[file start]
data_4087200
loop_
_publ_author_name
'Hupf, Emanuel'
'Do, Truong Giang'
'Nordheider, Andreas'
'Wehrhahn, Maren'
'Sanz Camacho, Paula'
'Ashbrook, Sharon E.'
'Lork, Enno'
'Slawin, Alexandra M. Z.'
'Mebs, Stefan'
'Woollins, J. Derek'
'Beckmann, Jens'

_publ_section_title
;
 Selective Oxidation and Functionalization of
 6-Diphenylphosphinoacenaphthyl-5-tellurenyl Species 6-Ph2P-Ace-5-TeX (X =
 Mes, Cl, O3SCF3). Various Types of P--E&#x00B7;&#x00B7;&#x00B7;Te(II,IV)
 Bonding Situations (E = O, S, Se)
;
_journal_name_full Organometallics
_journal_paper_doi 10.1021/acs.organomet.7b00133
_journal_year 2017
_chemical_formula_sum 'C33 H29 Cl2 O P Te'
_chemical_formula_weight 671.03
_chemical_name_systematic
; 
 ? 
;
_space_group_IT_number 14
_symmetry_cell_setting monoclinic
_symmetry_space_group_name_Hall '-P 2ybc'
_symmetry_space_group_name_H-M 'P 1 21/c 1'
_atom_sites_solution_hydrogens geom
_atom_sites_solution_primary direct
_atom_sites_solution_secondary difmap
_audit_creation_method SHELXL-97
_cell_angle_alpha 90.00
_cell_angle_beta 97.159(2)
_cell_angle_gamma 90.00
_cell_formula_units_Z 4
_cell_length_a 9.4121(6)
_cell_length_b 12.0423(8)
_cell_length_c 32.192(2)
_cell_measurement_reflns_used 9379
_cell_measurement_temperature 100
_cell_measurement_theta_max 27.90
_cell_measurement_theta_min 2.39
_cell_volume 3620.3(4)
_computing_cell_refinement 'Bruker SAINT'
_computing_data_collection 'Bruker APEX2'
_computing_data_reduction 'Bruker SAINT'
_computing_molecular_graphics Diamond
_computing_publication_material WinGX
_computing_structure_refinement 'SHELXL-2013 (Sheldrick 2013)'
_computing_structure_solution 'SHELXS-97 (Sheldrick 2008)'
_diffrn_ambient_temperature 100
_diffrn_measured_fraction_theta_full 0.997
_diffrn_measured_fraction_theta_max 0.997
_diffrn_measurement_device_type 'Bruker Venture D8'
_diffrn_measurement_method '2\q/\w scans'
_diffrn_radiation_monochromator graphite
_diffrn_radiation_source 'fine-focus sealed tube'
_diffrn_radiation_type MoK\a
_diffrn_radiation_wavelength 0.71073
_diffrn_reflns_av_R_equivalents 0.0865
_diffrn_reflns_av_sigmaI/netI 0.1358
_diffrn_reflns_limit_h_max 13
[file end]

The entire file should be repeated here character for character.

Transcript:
data_4087200
loop_
_publ_author_name
'Hupf, Emanuel'
'Do, Truong Giang'
'Nordheider, Andreas'
'Wehrhahn, Maren'
'Sanz Camacho, Paula'
'Ashbrook, Sharon E.'
'Lork, Enno'
'Slawin, Alexandra M. Z.'
'Mebs, Stefan'
'Woollins, J. Derek'
'Beckmann, Jens'

_publ_section_title
;
 Selective Oxidation and Functionalization of
 6-Diphenylphosphinoacenaphthyl-5-tellurenyl Species 6-Ph2P-Ace-5-TeX (X =
 Mes, Cl, O3SCF3). Various Types of P--E&#x00B7;&#x00B7;&#x00B7;Te(II,IV)
 Bonding Situations (E = O, S, Se)
;
_journal_name_full Organometallics
_journal_paper_doi 10.1021/acs.organomet.7b00133
_journal_year 2017
_chemical_formula_sum 'C33 H29 Cl2 O P Te'
_chemical_formula_weight 671.03
_chemical_name_systematic
; 
 ? 
;
_space_group_IT_number 14
_symmetry_cell_setting monoclinic
_symmetry_space_group_name_Hall '-P 2ybc'
_symmetry_space_group_name_H-M 'P 1 21/c 1'
_atom_sites_solution_hydrogens geom
_atom_sites_solution_primary direct
_atom_sites_solution_secondary difmap
_audit_creation_method SHELXL-97
_cell_angle_alpha 90.00
_cell_angle_beta 97.159(2)
_cell_angle_gamma 90.00
_cell_formula_units_Z 4
_cell_length_a 9.4121(6)
_cell_length_b 12.0423(8)
_cell_length_c 32.192(2)
_cell_measurement_reflns_used 9379
_cell_measurement_temperature 100
_cell_measurement_theta_max 27.90
_cell_measurement_theta_min 2.39
_cell_volume 3620.3(4)
_computing_cell_refinement 'Bruker SAINT'
_computing_data_collection 'Bruker APEX2'
_computing_data_reduction 'Bruker SAINT'
_computing_molecular_graphics Diamond
_computing_publication_material WinGX
_computing_structure_refinement 'SHELXL-2013 (Sheldrick 2013)'
_computing_structure_solution 'SHELXS-97 (Sheldrick 2008)'
_diffrn_ambient_temperature 100
_diffrn_measured_fraction_theta_full 0.997
_diffrn_measured_fraction_theta_max 0.997
_diffrn_measurement_device_type 'Bruker Venture D8'
_diffrn_measurement_method '2\q/\w scans'
_diffrn_radiation_monochromator graphite
_diffrn_radiation_source 'fine-focus sealed tube'
_diffrn_radiation_type MoK\a
_diffrn_radiation_wavelength 0.71073
_diffrn_reflns_av_R_equivalents 0.0865
_diffrn_reflns_av_sigmaI/netI 0.1358
_diffrn_reflns_limit_h_max 13